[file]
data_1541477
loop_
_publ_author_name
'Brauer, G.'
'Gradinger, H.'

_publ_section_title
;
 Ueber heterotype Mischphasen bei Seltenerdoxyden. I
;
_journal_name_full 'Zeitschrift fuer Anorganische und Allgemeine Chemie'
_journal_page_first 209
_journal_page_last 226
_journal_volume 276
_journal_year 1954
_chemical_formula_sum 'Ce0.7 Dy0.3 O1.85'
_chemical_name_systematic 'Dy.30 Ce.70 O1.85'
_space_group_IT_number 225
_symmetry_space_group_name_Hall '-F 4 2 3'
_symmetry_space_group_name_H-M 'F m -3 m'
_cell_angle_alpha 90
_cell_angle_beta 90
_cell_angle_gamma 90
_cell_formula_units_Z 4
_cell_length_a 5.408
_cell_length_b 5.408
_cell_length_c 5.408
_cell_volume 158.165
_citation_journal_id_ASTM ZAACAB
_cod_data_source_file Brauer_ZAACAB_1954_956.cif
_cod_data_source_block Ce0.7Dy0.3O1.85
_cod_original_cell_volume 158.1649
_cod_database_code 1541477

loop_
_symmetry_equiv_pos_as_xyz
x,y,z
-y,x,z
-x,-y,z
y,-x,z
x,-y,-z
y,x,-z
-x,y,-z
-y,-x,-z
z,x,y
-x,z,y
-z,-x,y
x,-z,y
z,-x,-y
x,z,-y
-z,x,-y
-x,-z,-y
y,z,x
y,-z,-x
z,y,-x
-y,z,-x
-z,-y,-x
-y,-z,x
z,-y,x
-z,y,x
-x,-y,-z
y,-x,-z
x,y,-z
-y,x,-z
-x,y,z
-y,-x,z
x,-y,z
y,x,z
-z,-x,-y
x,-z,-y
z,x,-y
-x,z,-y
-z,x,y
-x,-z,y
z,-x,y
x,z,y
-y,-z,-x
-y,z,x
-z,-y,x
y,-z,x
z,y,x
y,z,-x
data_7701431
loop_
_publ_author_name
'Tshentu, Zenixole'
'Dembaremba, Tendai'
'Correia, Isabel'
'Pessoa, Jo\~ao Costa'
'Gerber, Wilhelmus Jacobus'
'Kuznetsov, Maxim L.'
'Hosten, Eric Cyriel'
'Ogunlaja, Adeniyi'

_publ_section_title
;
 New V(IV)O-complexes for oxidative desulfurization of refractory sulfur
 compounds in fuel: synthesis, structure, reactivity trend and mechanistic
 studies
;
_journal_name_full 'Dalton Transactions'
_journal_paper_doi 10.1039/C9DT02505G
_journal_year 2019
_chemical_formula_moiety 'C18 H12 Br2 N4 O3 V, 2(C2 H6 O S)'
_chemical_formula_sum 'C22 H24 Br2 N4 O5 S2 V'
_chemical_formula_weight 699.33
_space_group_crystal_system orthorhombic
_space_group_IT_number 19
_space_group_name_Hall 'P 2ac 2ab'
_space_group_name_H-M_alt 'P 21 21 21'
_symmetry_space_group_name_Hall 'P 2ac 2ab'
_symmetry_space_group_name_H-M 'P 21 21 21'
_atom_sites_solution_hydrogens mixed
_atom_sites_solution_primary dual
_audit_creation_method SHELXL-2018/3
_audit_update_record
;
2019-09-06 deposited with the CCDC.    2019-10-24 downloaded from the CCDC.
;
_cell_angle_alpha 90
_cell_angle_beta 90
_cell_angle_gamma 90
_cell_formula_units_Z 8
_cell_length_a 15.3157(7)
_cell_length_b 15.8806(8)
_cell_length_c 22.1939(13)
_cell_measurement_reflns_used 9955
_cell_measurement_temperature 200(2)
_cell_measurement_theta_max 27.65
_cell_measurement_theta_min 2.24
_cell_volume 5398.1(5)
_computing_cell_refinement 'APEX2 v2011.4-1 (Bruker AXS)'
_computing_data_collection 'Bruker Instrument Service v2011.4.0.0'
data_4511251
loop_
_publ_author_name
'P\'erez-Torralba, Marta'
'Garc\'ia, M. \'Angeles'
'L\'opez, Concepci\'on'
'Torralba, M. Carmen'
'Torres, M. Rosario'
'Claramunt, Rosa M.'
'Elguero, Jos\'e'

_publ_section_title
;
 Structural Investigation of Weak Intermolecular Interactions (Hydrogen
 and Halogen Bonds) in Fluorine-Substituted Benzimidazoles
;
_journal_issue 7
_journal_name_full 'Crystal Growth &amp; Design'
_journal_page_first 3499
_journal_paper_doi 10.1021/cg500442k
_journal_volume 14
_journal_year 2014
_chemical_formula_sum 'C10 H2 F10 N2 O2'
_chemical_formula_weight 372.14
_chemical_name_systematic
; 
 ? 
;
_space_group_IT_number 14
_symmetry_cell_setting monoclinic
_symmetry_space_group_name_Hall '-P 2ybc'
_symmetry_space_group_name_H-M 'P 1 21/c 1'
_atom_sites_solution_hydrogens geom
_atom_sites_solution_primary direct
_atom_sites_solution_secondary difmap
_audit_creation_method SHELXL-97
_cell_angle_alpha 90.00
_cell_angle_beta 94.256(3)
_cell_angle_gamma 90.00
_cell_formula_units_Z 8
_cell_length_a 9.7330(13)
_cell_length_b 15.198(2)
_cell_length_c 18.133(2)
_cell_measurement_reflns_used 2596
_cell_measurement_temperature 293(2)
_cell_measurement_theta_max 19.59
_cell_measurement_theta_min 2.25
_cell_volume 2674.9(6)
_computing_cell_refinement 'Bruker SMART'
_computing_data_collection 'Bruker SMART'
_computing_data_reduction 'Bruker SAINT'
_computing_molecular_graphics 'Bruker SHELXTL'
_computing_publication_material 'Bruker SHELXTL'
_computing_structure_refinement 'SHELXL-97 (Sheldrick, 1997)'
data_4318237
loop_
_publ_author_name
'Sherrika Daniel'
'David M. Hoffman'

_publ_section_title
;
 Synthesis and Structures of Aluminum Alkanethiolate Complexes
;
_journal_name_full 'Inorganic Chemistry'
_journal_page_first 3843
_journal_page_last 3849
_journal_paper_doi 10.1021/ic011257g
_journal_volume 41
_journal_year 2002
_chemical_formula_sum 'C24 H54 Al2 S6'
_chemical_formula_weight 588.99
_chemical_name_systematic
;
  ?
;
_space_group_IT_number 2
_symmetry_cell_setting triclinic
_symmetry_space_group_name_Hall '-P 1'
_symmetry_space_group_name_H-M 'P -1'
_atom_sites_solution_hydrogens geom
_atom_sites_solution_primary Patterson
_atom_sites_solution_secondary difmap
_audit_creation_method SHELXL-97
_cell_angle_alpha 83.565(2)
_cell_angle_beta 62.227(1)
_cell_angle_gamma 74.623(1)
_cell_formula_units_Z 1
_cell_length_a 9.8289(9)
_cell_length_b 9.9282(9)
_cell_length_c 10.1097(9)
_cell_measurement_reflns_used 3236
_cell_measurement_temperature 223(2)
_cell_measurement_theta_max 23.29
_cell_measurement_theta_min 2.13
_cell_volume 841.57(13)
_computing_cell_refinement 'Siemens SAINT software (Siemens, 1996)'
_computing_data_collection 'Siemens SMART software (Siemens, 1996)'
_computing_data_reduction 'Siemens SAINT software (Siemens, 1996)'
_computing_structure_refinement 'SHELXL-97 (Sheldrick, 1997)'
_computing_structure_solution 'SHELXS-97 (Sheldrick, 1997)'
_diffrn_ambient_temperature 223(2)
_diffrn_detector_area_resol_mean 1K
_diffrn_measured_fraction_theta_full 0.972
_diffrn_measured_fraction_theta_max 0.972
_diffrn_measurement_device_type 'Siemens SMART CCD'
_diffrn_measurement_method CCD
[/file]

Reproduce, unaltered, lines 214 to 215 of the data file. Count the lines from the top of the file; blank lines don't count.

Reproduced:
_cell_angle_beta 62.227(1)
_cell_angle_gamma 74.623(1)